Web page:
Arturo Madrid is the T. Frank and Norine R. Murchi­son Dis­tin­guished Pro­fes­sor of the Human­i­ties and Chair od the Exec­u­tive Com­mit­tee, Mex­ico, the Amer­i­cas and Spain Pro­gram at Trin­ity Uni­ver­sity in San Anto­nio. The descen­dent of a Spanish-Mexican fam­ily that set­tled in New Mex­ico at the end of the 17th cen­tury, Madrid has long been involved in the legal, edu­ca­tional, and cul­tural affairs of Lati­nos. In 1984 he founded the Tom s Rivera Cen­ter, the nation s first insti­tute for pol­icy stud­ies on Latino issues. He also served as national direc­tor of the Ford Foun­da­tion s Grad­u­ate Fel­low­ship Pro­gram for Mex­i­can Amer­i­cans, Native Amer­i­cans, and Puerto Ricans. Madrid also served as direc­tor of the Fund for the Improve­ment of Post-Secondary Edu­ca­tion and was a mem­ber of the U.S. Com­mis­sion on the Future of Higher Edu­ca­tion. He s also a fel­low of the Coun­cil on For­eign Rela­tions, the nation s pre­mier for­eign pol­icy asso­ci­a­tion. He pre­vi­ously was the recip­i­ent of the National Endow­ment of the Human­i­ties Charles Frankel Prize and many other awards.

Event spon­sored by UW Amer­i­can Eth­nic Stud­ies; the Simp­son Cen­ter for the Human­i­ties, and the Uni­ver­sity Book Store.

For more infor­ma­tion, call 206–543-5401 or email aes@uw.edu

UW Program on Values in Society: “Philosophy of Immigration”

Fri­day, Novem­ber 2
9:30–4:30
Sav­ery 408

The Pro­gram on Val­ues in Soci­ety and the Uni­ver­sity of Wash­ing­ton Depart­ment of Phi­los­o­phy warmly invite you to par­tic­i­pate in a one-day round­table dis­cus­sion of the polit­i­cal phi­los­o­phy of immi­gra­tion on Fri­day, Novem­ber 2nd, from 9.30–4.30 in Sav­ery 408.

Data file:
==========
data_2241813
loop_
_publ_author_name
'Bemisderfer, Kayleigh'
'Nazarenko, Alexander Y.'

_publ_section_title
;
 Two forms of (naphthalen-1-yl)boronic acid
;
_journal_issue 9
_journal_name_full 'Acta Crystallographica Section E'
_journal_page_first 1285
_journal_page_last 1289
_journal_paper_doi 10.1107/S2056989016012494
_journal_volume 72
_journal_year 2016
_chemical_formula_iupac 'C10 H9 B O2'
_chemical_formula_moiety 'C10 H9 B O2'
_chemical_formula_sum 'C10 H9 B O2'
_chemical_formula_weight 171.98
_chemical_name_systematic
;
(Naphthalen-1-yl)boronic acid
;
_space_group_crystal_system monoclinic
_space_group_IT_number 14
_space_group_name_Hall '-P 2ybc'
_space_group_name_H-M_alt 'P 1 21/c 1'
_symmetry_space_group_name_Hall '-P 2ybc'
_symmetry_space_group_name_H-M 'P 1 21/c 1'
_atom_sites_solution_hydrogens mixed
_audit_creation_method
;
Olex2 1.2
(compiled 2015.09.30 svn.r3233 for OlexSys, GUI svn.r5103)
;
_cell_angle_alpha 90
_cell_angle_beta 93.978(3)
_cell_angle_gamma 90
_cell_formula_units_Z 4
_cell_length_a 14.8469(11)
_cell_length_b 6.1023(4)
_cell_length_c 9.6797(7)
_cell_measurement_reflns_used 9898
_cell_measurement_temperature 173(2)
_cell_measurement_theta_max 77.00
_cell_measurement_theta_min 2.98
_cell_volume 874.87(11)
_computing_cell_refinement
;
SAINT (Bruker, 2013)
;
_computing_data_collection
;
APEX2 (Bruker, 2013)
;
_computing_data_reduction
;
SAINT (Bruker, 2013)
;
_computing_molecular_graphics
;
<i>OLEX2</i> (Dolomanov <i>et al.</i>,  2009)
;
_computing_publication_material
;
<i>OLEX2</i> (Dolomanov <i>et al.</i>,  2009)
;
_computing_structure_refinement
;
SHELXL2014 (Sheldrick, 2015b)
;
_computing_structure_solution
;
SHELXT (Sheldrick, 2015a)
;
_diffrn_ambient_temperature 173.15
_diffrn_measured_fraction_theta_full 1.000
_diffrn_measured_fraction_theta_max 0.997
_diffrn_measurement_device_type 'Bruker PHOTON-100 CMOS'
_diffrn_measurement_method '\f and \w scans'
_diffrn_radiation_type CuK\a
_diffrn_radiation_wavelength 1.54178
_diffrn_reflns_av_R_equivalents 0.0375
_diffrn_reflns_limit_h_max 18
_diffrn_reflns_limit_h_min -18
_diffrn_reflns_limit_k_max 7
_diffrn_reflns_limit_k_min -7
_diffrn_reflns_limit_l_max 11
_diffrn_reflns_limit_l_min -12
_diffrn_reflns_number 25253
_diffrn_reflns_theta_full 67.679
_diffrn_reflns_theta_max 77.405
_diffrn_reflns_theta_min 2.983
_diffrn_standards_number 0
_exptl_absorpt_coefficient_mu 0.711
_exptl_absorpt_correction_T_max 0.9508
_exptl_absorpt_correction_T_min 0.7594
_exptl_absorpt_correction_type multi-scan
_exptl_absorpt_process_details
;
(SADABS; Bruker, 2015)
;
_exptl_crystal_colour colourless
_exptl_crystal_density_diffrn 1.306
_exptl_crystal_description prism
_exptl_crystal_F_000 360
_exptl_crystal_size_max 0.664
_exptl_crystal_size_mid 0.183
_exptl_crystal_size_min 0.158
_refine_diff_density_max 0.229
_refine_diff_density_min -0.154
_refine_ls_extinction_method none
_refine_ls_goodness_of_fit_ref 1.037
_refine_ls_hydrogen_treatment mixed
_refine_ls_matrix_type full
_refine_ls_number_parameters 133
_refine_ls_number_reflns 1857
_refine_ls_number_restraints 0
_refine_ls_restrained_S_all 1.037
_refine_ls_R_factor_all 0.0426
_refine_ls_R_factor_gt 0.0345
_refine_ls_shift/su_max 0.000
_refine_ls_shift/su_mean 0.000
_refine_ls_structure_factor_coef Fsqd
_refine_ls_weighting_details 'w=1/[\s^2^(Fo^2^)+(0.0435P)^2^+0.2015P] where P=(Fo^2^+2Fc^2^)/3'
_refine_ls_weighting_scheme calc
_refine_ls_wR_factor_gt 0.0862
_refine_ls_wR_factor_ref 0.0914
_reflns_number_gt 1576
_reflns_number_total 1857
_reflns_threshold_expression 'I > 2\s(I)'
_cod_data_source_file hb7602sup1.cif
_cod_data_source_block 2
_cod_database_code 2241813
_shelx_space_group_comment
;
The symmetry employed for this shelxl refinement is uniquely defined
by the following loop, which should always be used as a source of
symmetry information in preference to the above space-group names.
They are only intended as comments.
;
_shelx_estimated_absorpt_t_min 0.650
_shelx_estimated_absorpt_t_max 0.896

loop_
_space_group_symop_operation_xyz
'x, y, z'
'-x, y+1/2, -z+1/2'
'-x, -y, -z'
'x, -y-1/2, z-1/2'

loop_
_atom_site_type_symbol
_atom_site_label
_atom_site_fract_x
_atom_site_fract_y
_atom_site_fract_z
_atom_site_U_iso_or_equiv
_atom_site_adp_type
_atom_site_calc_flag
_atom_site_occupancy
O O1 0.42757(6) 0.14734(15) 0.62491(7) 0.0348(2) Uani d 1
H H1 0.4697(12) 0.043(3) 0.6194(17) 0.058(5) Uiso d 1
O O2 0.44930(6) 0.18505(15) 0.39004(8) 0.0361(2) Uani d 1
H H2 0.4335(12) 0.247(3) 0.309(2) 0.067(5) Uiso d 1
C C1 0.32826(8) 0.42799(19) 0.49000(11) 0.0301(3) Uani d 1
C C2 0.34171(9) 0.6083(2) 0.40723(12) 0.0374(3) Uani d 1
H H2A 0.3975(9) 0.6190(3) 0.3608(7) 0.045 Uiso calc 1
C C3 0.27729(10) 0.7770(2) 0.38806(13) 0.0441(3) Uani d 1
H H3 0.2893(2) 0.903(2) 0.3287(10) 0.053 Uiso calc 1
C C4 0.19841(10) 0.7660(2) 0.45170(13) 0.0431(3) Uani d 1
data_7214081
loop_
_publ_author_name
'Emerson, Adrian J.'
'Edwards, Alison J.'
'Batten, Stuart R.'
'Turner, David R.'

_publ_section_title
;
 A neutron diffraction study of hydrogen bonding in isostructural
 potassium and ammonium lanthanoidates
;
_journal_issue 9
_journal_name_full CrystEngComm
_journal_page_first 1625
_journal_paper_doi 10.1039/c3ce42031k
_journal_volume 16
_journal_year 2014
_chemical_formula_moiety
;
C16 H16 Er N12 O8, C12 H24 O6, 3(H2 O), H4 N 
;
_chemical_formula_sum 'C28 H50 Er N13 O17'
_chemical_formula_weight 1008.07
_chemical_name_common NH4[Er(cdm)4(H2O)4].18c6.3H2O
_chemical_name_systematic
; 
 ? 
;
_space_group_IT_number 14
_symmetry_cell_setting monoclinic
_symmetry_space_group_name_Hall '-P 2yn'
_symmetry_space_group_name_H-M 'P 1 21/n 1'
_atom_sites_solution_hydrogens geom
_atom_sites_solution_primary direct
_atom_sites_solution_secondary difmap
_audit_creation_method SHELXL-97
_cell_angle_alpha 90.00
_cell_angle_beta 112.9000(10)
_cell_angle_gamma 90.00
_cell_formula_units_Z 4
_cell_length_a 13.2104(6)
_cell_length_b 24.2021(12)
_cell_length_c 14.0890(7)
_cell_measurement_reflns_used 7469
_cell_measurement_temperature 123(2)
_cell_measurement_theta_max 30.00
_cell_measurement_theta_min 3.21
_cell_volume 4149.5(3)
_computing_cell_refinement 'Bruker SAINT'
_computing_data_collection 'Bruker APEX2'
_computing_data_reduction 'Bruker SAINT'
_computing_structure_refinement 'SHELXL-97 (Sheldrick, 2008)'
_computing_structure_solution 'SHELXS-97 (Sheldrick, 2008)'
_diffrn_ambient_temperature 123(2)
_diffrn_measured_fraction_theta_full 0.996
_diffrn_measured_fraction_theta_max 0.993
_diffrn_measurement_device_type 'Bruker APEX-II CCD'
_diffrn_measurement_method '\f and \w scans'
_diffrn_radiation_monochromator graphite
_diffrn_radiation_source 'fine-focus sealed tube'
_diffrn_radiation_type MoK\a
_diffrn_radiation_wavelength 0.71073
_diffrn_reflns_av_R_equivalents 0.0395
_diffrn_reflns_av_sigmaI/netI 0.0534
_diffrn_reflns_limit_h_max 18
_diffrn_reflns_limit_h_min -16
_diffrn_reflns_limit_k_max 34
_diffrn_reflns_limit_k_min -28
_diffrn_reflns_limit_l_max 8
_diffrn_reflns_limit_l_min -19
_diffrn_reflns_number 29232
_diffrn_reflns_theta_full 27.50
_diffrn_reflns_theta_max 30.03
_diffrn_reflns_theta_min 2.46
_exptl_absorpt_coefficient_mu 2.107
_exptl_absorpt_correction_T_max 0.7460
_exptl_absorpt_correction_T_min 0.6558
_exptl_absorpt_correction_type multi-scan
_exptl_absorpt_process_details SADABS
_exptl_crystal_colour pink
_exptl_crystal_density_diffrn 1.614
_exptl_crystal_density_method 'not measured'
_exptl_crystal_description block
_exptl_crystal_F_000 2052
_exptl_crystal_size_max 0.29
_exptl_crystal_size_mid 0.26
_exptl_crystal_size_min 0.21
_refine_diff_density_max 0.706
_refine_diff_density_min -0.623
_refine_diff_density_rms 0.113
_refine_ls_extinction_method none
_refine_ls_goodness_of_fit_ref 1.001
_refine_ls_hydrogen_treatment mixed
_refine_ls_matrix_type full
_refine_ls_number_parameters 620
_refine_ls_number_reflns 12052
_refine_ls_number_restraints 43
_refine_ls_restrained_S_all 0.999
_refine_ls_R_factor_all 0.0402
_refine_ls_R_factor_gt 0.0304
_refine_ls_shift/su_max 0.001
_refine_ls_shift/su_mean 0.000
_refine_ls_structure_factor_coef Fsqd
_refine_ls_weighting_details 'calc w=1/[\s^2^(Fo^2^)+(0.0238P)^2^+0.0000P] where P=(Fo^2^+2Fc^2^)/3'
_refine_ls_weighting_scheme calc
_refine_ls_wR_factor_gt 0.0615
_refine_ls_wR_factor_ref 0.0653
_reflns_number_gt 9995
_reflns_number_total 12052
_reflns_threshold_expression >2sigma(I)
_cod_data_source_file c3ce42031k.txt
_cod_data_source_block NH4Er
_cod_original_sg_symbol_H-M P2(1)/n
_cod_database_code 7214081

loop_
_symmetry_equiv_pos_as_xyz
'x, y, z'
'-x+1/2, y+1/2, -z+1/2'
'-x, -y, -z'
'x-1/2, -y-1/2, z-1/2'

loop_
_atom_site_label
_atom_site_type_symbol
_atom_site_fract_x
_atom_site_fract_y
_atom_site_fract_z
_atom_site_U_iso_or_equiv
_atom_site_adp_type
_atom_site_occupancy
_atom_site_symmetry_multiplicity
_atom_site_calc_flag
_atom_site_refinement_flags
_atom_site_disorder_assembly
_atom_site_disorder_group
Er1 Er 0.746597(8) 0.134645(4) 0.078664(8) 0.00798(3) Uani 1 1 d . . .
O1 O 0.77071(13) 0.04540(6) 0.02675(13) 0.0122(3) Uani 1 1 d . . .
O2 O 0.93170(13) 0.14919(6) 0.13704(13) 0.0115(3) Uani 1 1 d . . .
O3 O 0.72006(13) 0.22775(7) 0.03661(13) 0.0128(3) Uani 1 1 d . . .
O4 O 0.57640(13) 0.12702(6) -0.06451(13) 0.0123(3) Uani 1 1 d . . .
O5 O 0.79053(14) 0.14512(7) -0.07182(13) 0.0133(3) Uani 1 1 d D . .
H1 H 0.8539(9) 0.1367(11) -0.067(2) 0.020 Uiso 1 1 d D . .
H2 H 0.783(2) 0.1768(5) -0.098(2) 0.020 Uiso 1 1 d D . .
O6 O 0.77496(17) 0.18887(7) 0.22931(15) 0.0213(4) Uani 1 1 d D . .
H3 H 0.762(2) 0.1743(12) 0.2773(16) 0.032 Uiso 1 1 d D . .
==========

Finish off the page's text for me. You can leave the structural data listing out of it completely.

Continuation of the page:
The event will fea­ture pre­sen­ta­tions of philo­soph­i­cal works-in-progress on a num­ber of nor­ma­tive issues sur­round­ing doc­u­mented and undoc­u­mented migra­tion. Top­ics include the legit­i­macy (or ille­git­i­macy) of national bor­ders, eth­nic selec­tion in lib­eral democ­ra­cies, and jus­tice for undoc­u­mented migrants. Pre­sen­ta­tions will be kept brief in order to allow for ample dis­cus­sion time.

Paper titles and other details can be accessed here: http://www.phil.washington.edu/POV/WorkshoponPhilosophyofImmigration.htm

Feel free to attend any and all of the talks that fit your sched­ule. Light refresh­ments will be served and a recep­tion will fol­low in Sav­ery Hall. We look for­ward to see­ing you there!

Howard: “Gender, Race and Activism in the Academy: Does the Tenure Process Discipline Difference?”

Fri­day, Octo­ber 26, 2012
3:30 to 4:30 pm
Smith 304

How can we present polit­i­cally– or publicly-engaged research in job
inter­views and in our writ­ing so that our work will be val­ued and respected?
Is polit­i­cally engaged research gen­dered and/or raced in the acad­emy? Is the